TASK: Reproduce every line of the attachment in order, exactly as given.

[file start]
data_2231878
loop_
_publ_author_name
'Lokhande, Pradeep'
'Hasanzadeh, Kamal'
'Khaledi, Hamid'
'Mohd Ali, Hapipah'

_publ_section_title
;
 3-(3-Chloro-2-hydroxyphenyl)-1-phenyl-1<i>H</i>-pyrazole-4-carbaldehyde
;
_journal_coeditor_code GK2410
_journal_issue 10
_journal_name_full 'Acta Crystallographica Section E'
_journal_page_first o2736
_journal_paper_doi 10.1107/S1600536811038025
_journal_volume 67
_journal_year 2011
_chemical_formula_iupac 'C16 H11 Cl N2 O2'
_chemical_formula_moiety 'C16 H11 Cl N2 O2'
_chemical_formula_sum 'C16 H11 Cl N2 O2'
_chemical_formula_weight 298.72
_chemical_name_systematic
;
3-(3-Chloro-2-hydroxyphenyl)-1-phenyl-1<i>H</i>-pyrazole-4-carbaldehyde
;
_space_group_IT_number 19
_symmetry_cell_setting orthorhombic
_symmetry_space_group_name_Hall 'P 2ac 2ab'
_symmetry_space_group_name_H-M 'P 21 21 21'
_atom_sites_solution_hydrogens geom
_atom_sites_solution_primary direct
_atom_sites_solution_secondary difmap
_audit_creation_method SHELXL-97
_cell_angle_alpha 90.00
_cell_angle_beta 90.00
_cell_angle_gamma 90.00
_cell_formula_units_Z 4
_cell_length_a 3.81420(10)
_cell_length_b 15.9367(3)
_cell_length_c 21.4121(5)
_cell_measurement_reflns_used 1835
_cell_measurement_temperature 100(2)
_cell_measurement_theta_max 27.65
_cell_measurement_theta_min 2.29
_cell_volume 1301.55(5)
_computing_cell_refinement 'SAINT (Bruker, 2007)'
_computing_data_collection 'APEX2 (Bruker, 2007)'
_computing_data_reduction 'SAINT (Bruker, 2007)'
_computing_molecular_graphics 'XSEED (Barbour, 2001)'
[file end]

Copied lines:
data_2231878
loop_
_publ_author_name
'Lokhande, Pradeep'
'Hasanzadeh, Kamal'
'Khaledi, Hamid'
'Mohd Ali, Hapipah'

_publ_section_title
;
 3-(3-Chloro-2-hydroxyphenyl)-1-phenyl-1<i>H</i>-pyrazole-4-carbaldehyde
;
_journal_coeditor_code GK2410
_journal_issue 10
_journal_name_full 'Acta Crystallographica Section E'
_journal_page_first o2736
_journal_paper_doi 10.1107/S1600536811038025
_journal_volume 67
_journal_year 2011
_chemical_formula_iupac 'C16 H11 Cl N2 O2'
_chemical_formula_moiety 'C16 H11 Cl N2 O2'
_chemical_formula_sum 'C16 H11 Cl N2 O2'
_chemical_formula_weight 298.72
_chemical_name_systematic
;
3-(3-Chloro-2-hydroxyphenyl)-1-phenyl-1<i>H</i>-pyrazole-4-carbaldehyde
;
_space_group_IT_number 19
_symmetry_cell_setting orthorhombic
_symmetry_space_group_name_Hall 'P 2ac 2ab'
_symmetry_space_group_name_H-M 'P 21 21 21'
_atom_sites_solution_hydrogens geom
_atom_sites_solution_primary direct
_atom_sites_solution_secondary difmap
_audit_creation_method SHELXL-97
_cell_angle_alpha 90.00
_cell_angle_beta 90.00
_cell_angle_gamma 90.00
_cell_formula_units_Z 4
_cell_length_a 3.81420(10)
_cell_length_b 15.9367(3)
_cell_length_c 21.4121(5)
_cell_measurement_reflns_used 1835
_cell_measurement_temperature 100(2)
_cell_measurement_theta_max 27.65
_cell_measurement_theta_min 2.29
_cell_volume 1301.55(5)
_computing_cell_refinement 'SAINT (Bruker, 2007)'
_computing_data_collection 'APEX2 (Bruker, 2007)'
_computing_data_reduction 'SAINT (Bruker, 2007)'
_computing_molecular_graphics 'XSEED (Barbour, 2001)'